Mainline Churches vs. Israel
Churches hostile to Christianity’s one friend in the Middle East are losing members.


Elliott Abrams

In July, Christian leaders in Egypt refused to meet with Secretary of State Clinton, and several thousand demonstrators in Cairo criticized what they saw as U.S. accommodation of the new Muslim Brotherhood government and abandonment of moderates and Coptic Christians. The devastation of the ancient Christian community in Iraq is well known. Christians in Gaza face pressure from Hamas to convert to Islam. Christians in Lebanon live under a permanent threat from Hezbollah, and their population and political influence are declining. Christians in Syria fear for their future if Islamist influence grows because of the war there. In all the Arab world, the Christian population has dramatically dwindled.

The exception to the decline of Christian populations in the Middle East is Israel, where the number of Christians has grown from 34,000 in 1948 to 155,000 today. So one would not be surprised if American Christians asked Congress to be more attentive to the fate of their coreligionists in the Middle East and to be appreciative of Israel’s treatment of Christians.

In fact, leaders of several prestigious denominations — the Evangelical Lutheran Church in America (ELCA), the Presbyterian Church (USA), the United Methodist Church, and the United Church of Christ (UCC) — as well as of the National Council of Churches have done the opposite. In a letter to Congress, they recently asked it to reduce military aid to Israel and denounced that country’s human-rights record. The leaders expressed their “grave concern about the deteriorating conditions in Israel and the occupied Palestinian territories which threaten to lead the region further away from the realization of a just peace.” What those deteriorating conditions are, especially for Christians, is a mystery. The letter is silent on the deteriorating and truly dangerous conditions for Christians in Egypt, Syria, and Iraq.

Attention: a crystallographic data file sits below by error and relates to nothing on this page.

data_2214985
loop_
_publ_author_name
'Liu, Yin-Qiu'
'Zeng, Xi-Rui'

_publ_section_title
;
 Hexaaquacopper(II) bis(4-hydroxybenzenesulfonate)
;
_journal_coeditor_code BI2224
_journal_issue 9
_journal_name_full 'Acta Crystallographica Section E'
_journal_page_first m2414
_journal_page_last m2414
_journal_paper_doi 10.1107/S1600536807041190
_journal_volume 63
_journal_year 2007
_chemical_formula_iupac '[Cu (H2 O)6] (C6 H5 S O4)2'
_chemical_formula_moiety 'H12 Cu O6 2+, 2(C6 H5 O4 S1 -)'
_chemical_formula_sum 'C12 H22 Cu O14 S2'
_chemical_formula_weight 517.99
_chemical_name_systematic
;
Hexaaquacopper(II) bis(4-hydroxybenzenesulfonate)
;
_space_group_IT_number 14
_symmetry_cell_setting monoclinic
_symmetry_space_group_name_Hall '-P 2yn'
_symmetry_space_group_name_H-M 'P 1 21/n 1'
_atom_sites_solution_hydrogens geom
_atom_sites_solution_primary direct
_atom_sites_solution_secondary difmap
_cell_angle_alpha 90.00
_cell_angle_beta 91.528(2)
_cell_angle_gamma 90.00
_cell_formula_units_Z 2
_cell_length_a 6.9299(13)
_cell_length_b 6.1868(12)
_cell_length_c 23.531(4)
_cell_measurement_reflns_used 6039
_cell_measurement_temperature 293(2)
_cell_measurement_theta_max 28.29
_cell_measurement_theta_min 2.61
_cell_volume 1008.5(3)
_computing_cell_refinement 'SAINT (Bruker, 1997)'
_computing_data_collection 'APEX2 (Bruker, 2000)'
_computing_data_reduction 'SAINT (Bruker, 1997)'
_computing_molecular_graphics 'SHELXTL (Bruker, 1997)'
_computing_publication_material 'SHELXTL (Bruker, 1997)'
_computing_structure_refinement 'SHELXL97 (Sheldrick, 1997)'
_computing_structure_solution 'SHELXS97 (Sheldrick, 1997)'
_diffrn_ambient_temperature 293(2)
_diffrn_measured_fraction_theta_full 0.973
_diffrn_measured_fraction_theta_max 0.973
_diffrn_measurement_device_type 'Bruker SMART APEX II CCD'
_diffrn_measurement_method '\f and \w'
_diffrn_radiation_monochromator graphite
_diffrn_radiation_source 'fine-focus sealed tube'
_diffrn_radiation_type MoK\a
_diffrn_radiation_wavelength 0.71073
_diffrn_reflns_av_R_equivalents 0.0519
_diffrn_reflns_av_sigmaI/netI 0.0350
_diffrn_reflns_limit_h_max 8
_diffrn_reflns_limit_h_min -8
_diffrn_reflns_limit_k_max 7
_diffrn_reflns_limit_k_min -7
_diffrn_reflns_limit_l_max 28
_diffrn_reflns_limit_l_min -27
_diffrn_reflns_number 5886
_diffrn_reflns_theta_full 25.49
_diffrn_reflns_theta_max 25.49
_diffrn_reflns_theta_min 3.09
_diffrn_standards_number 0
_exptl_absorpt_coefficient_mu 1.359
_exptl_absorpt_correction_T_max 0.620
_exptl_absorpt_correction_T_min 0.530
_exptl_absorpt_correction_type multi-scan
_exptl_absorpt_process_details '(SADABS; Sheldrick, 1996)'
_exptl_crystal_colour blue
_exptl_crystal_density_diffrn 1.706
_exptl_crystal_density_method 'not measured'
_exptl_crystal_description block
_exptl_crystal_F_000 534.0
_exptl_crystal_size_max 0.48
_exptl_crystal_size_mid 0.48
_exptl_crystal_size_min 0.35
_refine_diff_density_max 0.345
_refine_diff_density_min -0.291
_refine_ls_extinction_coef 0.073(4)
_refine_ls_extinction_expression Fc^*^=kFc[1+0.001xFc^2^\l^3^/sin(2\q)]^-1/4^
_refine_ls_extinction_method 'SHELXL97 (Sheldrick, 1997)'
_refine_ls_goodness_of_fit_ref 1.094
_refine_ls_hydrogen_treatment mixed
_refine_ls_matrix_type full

Leading Jewish organizations have reacted with anger and have noted that this letter makes a mockery of a long history of interreligious cooperation and consultation. The Rabbinical Assembly’s comment was particularly strong:

We find these tactics to be disrespectful of channels of communication that have been constructed over decades, and an essential declaration of separation from the endeavor of interfaith consultation on matters of deep concern to the Jewish community. Indeed, we find this breach of trust to be so egregious that we wonder if it may not warrant an examination on the part of the Jewish community at large of these partnerships and relationships that we understood ourselves to be working diligently to preserve and protect.

Note that signers of the letter to Congress were not joined by leaders of some larger Christian denominations, including the Roman Catholic Church and the Southern Baptist Convention. In that regard, it is also worth noting that in the U.S. in the first decade of this century, the denominations represented by the signers declined precipitously — the ELCA, 18.2 percent; PC(USA), 22 percent; Methodist, 4 percent; and the UCC, 24.4 percent. Does spending so much energy on foreign-policy issues, and particularly on such unpopular causes as attacking Israel, help explain why these churches continue to lose members?